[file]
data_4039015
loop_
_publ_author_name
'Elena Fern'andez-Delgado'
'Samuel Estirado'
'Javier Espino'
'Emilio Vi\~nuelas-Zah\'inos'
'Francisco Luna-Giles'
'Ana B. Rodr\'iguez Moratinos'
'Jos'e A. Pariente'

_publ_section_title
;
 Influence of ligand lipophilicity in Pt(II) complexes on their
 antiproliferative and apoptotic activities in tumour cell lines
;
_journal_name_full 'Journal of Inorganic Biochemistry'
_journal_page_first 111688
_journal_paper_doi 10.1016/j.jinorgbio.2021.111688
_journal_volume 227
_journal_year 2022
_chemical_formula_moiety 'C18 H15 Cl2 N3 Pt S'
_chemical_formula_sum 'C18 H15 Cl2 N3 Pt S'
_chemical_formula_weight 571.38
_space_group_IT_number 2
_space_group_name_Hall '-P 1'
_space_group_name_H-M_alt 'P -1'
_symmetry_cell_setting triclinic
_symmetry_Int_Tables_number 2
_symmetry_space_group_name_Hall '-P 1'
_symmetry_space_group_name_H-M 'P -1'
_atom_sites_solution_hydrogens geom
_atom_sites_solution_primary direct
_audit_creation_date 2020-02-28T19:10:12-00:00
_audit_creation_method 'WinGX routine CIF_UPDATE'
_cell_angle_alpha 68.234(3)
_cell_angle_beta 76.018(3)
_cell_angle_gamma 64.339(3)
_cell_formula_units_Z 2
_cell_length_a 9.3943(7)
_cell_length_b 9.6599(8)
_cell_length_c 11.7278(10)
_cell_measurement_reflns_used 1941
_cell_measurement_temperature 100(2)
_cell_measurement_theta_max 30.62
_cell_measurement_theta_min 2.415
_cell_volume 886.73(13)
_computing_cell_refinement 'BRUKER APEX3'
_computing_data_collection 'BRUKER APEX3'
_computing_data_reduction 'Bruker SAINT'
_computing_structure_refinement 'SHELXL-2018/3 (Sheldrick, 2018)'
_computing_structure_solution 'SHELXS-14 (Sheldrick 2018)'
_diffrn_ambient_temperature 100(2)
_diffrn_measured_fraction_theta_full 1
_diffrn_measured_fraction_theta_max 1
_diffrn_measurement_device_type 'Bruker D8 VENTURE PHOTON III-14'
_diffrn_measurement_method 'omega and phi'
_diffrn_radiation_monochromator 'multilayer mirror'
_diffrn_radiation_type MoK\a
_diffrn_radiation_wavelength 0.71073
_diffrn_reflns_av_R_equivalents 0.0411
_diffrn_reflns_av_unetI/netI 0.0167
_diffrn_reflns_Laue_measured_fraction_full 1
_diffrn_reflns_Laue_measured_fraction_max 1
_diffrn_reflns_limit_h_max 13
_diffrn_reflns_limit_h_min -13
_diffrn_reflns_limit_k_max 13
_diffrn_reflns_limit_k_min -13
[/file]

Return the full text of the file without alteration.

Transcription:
data_4039015
loop_
_publ_author_name
'Elena Fern'andez-Delgado'
'Samuel Estirado'
'Javier Espino'
'Emilio Vi\~nuelas-Zah\'inos'
'Francisco Luna-Giles'
'Ana B. Rodr\'iguez Moratinos'
'Jos'e A. Pariente'

_publ_section_title
;
 Influence of ligand lipophilicity in Pt(II) complexes on their
 antiproliferative and apoptotic activities in tumour cell lines
;
_journal_name_full 'Journal of Inorganic Biochemistry'
_journal_page_first 111688
_journal_paper_doi 10.1016/j.jinorgbio.2021.111688
_journal_volume 227
_journal_year 2022
_chemical_formula_moiety 'C18 H15 Cl2 N3 Pt S'
_chemical_formula_sum 'C18 H15 Cl2 N3 Pt S'
_chemical_formula_weight 571.38
_space_group_IT_number 2
_space_group_name_Hall '-P 1'
_space_group_name_H-M_alt 'P -1'
_symmetry_cell_setting triclinic
_symmetry_Int_Tables_number 2
_symmetry_space_group_name_Hall '-P 1'
_symmetry_space_group_name_H-M 'P -1'
_atom_sites_solution_hydrogens geom
_atom_sites_solution_primary direct
_audit_creation_date 2020-02-28T19:10:12-00:00
_audit_creation_method 'WinGX routine CIF_UPDATE'
_cell_angle_alpha 68.234(3)
_cell_angle_beta 76.018(3)
_cell_angle_gamma 64.339(3)
_cell_formula_units_Z 2
_cell_length_a 9.3943(7)
_cell_length_b 9.6599(8)
_cell_length_c 11.7278(10)
_cell_measurement_reflns_used 1941
_cell_measurement_temperature 100(2)
_cell_measurement_theta_max 30.62
_cell_measurement_theta_min 2.415
_cell_volume 886.73(13)
_computing_cell_refinement 'BRUKER APEX3'
_computing_data_collection 'BRUKER APEX3'
_computing_data_reduction 'Bruker SAINT'
_computing_structure_refinement 'SHELXL-2018/3 (Sheldrick, 2018)'
_computing_structure_solution 'SHELXS-14 (Sheldrick 2018)'
_diffrn_ambient_temperature 100(2)
_diffrn_measured_fraction_theta_full 1
_diffrn_measured_fraction_theta_max 1
_diffrn_measurement_device_type 'Bruker D8 VENTURE PHOTON III-14'
_diffrn_measurement_method 'omega and phi'
_diffrn_radiation_monochromator 'multilayer mirror'
_diffrn_radiation_type MoK\a
_diffrn_radiation_wavelength 0.71073
_diffrn_reflns_av_R_equivalents 0.0411
_diffrn_reflns_av_unetI/netI 0.0167
_diffrn_reflns_Laue_measured_fraction_full 1
_diffrn_reflns_Laue_measured_fraction_max 1
_diffrn_reflns_limit_h_max 13
_diffrn_reflns_limit_h_min -13
_diffrn_reflns_limit_k_max 13
_diffrn_reflns_limit_k_min -13